NationalVOLUME 18 ISSUE # 34

Exploring options beyond the US dollar

In recent years, global trust and confidence in the power of the US dollar as the world’s reserve currency have diminished for various reasons. Since its designation as the international currency under the Bretton Woods Agreement in 1944, the dollar has dominated the global financial markets almost uninterrupted. However, recent factors such as the volatile US economic environment, political instability, soaring debt levels, low interest rates, and the perceived weaponization of the currency have prompted other countries to consider alternatives to the US dollar.

According to Joe Weisenthal and Tracy Alloway at Bloomberg News, Russia’s invasion of Ukraine could mark a turning point for the US dollar, but not in a positive way. They argue that the US has utilized the dollar as a weapon through heavy financial sanctions imposed on countries like Russia, including restrictions on their central bank’s access to foreign currency reserves. This practice of using the dollar as a nonviolent tool for financial pressure has been observed with countries such as North Korea, Iran, and most recently, Russia. Such actions have led global reserve managers to question the prudence of holding dollars for safety, as they could be confiscated when most needed.

Consequently, various countries have taken significant measures to reduce their reliance on the US dollar’s dominance in global financial matters. Since the beginning of 2023, China, Russia, Saudi Arabia, the United Arab Emirates, and even Brazil have initiated trades in alternative currencies, such as the Chinese Yuan and the Russian ruble. Pakistan, for example, conducted its first international transaction in Yuan by purchasing 100,000 tonnes of Russian crude oil. Argentina has settled transactions worth billions of dollars with China, primarily using the Yuan as the main instrument of exchange.

The trend of exploring alternative currencies to lessen dependence on the dollar is gaining momentum. Transnational and regional organizations like BRICS and ASEAN are actively considering such measures. For instance, China and Brazil recently unveiled an agreement to conduct trade using their domestic currencies, the Chinese Yuan and the Brazilian reals. Additionally, Brazil and Argentina have proposed the establishment of a shared currency known as the ‘Sur’ to enhance regional trade and financial interactions.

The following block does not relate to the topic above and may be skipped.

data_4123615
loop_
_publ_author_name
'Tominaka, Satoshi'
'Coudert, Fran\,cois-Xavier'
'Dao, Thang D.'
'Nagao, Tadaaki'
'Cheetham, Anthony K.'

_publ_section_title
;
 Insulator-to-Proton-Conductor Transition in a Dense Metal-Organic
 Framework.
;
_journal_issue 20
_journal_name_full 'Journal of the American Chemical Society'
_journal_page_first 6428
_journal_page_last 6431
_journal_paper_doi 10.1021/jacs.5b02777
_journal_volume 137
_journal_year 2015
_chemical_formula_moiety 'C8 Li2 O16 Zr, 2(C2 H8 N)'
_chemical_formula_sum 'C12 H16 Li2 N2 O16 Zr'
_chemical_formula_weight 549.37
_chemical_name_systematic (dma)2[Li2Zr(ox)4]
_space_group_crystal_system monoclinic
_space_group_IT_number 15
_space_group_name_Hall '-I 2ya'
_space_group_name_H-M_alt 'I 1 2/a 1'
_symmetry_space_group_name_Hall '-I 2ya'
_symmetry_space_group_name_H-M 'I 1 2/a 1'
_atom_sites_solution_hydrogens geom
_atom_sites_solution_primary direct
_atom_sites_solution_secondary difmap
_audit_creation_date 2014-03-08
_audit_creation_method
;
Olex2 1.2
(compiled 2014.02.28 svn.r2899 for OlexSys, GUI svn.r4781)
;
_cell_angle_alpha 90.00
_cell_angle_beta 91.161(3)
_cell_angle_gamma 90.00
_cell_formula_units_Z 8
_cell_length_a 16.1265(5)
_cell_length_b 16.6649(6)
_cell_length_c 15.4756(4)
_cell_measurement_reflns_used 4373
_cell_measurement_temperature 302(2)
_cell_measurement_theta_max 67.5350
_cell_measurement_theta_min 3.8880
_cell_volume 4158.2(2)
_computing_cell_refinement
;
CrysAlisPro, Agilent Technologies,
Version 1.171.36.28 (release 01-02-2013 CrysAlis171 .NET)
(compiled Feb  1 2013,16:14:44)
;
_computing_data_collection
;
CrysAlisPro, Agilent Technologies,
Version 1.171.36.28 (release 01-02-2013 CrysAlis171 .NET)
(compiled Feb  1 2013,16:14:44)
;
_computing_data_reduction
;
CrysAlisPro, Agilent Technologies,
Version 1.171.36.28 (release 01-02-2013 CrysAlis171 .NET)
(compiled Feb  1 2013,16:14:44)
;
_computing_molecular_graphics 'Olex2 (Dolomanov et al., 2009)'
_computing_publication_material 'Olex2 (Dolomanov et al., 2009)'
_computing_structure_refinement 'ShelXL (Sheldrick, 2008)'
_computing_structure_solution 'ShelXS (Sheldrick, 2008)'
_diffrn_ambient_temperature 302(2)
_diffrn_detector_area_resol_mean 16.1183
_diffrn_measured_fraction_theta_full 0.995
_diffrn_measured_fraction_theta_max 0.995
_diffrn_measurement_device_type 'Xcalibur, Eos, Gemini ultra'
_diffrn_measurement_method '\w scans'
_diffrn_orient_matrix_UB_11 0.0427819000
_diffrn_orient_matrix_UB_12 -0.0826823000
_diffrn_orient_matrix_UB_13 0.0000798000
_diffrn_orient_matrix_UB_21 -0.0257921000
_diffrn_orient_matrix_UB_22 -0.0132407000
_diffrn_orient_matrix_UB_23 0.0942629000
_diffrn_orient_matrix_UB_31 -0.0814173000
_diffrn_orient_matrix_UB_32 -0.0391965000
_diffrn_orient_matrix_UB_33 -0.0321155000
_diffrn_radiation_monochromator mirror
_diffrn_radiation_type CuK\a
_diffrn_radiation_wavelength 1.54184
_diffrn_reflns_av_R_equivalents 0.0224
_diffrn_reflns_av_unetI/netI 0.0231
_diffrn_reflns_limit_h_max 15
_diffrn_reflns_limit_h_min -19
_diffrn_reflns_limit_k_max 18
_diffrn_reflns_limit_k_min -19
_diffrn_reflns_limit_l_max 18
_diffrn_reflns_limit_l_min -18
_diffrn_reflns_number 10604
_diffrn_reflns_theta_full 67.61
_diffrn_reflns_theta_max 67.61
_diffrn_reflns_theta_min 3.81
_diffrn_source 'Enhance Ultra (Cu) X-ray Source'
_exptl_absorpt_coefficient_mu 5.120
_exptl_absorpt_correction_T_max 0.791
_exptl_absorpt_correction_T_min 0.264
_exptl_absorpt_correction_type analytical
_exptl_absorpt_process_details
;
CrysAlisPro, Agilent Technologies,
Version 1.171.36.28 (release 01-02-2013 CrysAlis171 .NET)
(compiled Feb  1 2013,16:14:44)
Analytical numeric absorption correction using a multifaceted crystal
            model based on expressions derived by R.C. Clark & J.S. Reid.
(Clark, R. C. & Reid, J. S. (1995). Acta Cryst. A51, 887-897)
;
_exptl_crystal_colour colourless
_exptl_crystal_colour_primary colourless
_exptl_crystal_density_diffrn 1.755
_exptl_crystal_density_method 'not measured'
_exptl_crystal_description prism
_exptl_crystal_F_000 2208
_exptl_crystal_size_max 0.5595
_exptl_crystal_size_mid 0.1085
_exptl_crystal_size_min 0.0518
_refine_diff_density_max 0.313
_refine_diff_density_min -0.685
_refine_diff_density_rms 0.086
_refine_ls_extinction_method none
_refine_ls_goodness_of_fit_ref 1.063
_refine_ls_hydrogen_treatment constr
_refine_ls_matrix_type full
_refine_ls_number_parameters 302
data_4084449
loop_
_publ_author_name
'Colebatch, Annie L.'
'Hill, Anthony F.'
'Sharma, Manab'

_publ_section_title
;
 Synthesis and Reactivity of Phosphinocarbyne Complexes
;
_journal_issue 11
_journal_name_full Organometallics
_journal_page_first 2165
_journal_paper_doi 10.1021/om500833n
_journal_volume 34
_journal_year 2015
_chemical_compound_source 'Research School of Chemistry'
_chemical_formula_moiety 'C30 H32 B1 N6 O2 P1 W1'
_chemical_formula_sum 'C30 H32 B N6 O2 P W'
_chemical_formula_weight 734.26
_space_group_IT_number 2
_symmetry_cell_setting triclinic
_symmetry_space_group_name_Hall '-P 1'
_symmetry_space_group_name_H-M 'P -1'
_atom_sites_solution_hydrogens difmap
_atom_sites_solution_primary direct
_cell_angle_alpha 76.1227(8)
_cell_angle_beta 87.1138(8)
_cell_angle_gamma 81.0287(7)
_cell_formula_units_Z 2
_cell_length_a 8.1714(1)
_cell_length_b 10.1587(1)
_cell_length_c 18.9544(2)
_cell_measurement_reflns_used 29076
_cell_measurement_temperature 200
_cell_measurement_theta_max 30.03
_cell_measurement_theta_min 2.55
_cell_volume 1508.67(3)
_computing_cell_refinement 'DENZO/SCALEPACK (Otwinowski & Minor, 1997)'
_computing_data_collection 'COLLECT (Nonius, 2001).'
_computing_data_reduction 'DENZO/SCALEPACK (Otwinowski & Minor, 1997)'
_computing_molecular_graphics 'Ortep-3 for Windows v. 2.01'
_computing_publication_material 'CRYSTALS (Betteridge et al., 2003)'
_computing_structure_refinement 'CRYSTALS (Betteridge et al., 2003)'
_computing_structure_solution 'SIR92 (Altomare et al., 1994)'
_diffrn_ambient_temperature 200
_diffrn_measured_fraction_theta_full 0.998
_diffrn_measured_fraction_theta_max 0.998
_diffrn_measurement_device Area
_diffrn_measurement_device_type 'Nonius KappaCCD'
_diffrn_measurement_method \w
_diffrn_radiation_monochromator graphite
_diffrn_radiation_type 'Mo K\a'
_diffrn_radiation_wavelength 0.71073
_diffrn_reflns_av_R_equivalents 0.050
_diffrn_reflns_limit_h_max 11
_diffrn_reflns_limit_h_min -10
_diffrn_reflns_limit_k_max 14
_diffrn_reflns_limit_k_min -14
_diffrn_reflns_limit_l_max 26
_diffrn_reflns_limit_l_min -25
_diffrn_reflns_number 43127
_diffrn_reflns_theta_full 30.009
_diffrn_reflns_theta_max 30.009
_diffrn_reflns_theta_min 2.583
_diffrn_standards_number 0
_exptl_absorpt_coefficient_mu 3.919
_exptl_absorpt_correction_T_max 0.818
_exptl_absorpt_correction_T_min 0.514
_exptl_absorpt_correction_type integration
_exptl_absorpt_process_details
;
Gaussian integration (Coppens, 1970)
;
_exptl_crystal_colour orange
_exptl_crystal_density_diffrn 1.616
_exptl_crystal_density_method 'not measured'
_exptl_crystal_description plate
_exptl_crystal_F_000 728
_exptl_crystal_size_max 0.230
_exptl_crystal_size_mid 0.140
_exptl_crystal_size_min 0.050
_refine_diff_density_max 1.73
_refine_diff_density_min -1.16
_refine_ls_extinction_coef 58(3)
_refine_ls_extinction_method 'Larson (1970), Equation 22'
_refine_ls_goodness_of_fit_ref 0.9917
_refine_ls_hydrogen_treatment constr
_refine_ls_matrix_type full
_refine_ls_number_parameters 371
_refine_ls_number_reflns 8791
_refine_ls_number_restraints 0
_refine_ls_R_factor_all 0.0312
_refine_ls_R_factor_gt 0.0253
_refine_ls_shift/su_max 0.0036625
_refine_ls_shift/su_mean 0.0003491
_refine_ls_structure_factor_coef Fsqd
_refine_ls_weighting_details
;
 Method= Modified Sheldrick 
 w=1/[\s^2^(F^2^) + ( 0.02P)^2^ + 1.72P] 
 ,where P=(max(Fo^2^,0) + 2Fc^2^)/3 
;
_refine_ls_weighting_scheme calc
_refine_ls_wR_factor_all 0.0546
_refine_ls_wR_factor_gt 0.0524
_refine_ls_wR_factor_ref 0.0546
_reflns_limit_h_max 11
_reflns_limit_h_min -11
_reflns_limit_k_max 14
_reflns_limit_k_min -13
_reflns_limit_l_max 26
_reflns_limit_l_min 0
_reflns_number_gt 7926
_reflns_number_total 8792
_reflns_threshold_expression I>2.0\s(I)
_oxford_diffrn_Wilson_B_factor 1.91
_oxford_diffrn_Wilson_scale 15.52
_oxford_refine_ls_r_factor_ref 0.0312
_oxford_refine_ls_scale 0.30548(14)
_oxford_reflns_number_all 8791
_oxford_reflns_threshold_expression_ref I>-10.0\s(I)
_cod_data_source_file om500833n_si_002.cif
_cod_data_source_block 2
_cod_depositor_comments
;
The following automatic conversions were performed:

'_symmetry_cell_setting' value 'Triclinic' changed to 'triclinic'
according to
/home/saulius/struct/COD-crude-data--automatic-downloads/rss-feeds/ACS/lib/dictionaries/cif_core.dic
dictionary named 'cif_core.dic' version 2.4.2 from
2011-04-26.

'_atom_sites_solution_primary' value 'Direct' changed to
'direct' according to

While alternatives to the US dollar are being considered, it is essential to assess the viability of each option. The Euro has emerged as a major global currency and has gained importance as a reserve currency. However, it faces challenges due to political fragmentation within the European Union, economic instability in the Eurozone, and the lack of a unified fiscal policy. The British pound, despite its historical significance, is unlikely to become the world’s reserve currency due to the UK’s smaller economy, political uncertainty, and lack of economic diversification.

The Chinese Yuan has gained importance as a global currency, but factors such as currency convertibility restrictions, lack of financial transparency, government control over the economy, and closed financial markets hinder its path to global acceptance as a reserve currency.

As for the BRICS countries, their combined population represents a significant portion of the global population. However, issues of mutual trust and geopolitical challenges among these countries, as well as concerns regarding China and Russia, pose obstacles to establishing a shared currency.